Talk the Talk, Walk the Gemba Walk

Matt Bruno is the Founder and Chief Operating Officer of ReSource Pro. Matt began his career helping develop new insurance products for retail agents, and saw an opportunity to develop solutions that would cater to the pressing needs of insurance operations. With that, ReSource Pro was born. 

Get in the Trenches

I have a question for managers: Do you know where innovation and creativity live in your organization? From my experience, amazing ideas are already thriving in the insurance industry, and they’re happening on the frontlines, not in the C-suite.

“Amazing ideas are already thriving in the insurance industry, and they’re happening on the frontlines.”

We as business leaders can get so removed from what’s happening on the ground because we’re too focused on the 10,000-foot stuff: creating strategic goals, establishing metrics across the organization, achieving financial projections. While this top-down thinking enables growth, you need to balance it out with insights from the frontlines. Think about it like a seesaw. You need to make contact with the ground before you push off to an aerial view.


I’ve found the right balance of top-down and ground-up perspectives by practicing the gemba walk.

Gemba walk (with a hard G like “gum”) comes from the Japanese word genba: the place where work happens. Leaders at Toyota regularly walk the factory floor, observing, asking questions, joking with employees. Business leaders around the world recognized the value of the gemba walk practice for identifying new opportunities or fine-tuning processes.

“When the anecdotes and the data disagree, the anecdotes are usually right.” – Jeff Bezos.

Gemba walks also encourage an engaged leadership. Jeff Bezos of Amazon famously reads emails from customers to get a grip on what’s really happening inside his company. He explained why in a 2018 CNBC interview:

“We have tons of metrics…the thing I have noticed is that when the anecdotes and the data disagree, the anecdotes are usually right. You do need the data, but then you need to check that data with your intuition and your instincts.”

What I Found

Every time I travel for work, whether it’s China, India or the US, I make it a point to meet with as many frontline folks as I can. Getting into the weeds with ReSource Pro employees—without any bias or project in mind—allows me to be open to new questions and ideas for innovation. At its best, a gemba walk allows you to disrupt yourself.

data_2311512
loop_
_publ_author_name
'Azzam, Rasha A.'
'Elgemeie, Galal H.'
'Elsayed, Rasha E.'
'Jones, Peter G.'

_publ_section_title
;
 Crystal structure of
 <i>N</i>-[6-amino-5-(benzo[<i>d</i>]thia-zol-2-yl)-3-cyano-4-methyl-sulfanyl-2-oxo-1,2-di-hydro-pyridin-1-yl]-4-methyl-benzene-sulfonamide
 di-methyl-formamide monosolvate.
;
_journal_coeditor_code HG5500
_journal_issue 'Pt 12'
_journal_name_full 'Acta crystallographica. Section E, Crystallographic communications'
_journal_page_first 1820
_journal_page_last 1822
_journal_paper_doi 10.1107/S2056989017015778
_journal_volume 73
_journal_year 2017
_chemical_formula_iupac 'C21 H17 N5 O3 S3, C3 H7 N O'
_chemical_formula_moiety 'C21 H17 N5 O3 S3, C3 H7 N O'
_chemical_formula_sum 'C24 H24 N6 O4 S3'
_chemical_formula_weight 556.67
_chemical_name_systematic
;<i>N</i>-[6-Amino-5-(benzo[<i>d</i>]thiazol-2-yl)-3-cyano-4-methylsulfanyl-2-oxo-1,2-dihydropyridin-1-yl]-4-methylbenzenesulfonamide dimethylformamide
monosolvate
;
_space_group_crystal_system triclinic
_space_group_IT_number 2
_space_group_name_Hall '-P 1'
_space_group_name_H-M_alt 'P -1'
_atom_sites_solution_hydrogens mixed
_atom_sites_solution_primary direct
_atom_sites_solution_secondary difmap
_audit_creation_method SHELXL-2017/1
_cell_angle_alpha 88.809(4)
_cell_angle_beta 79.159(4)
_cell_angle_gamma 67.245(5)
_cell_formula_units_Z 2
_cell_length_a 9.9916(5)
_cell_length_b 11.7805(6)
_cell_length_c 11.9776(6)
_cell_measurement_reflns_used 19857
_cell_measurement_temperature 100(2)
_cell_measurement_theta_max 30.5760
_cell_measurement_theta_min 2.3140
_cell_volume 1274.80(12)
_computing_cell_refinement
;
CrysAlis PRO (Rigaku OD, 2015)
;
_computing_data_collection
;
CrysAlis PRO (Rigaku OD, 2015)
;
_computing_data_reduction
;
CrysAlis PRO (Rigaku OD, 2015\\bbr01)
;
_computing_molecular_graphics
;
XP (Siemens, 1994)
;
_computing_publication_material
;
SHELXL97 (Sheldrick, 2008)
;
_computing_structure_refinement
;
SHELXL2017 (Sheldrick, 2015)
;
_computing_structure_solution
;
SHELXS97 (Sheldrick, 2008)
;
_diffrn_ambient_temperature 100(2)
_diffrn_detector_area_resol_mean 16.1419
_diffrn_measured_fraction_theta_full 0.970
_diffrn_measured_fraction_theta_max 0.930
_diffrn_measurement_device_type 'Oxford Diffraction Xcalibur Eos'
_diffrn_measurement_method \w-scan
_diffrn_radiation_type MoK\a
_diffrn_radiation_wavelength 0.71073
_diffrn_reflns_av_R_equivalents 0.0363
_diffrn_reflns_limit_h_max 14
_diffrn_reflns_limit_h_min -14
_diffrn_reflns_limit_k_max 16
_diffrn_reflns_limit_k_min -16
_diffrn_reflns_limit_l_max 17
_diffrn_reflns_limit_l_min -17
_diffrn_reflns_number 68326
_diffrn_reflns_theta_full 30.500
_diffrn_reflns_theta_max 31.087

I recently did one of my walks while in Jinan, China, and I stumbled across a team who came up with a smart strategy that could have larger implications for how we operate. (And in case you haven’t noticed, we at ReSource Pro love optimizing operations.)

The team had made some tweaks to their new hire training. First, they created training videos for each subtask, shaving eight hours off the training time. But even more exciting was how they introduced a new mindset to onboarding, one where the trainee gained ownership over their training, rather than feeling the trainer did. As a result, the new hires produced higher quality work in their first week on the job.

This smart adjustment to process could improve the effectiveness of the whole company. If I hadn’t walked around and asked, I never would have known.

How to Gemba Walk

What could you find on your own gemba walk? Follow a few guidelines and you’ll be gemba walking like a pro

  • Stay open-minded and respectful. Take this as a moment to observe, not meddle. If employees see that you use these walks to criticize, they won’t be as open and honest with you.
  • Bring no agenda. While you may have certain topics you’re more interested in, be open to what employees feel they need to share with you. Gaining insights from them is why you’re doing this, after all.
  • Keep an eye out for star players. If you spot an exceptional employee during your walk, don’t forget them when it’s promotion time. They may also be a helpful resource when you want to follow-up on an issue or need a smart project leader.
  • Consider what’s going well. After your walk, think about what’s working, and how can you utilize employees better. Did a team find an innovative solution? Give them recognition and move the idea forward. Implementing what you hear on a gemba walk shows employees you’re listening and value their input. On a deeper level, it also keeps them thinking in an innovative way instead of blindly following directions.

TL;DR (Too Long; Didn’t Read):

By being involved with your frontline employees, you can inform business decisions, disrupt processes gone awry, identify star players and build morale. Now get walking!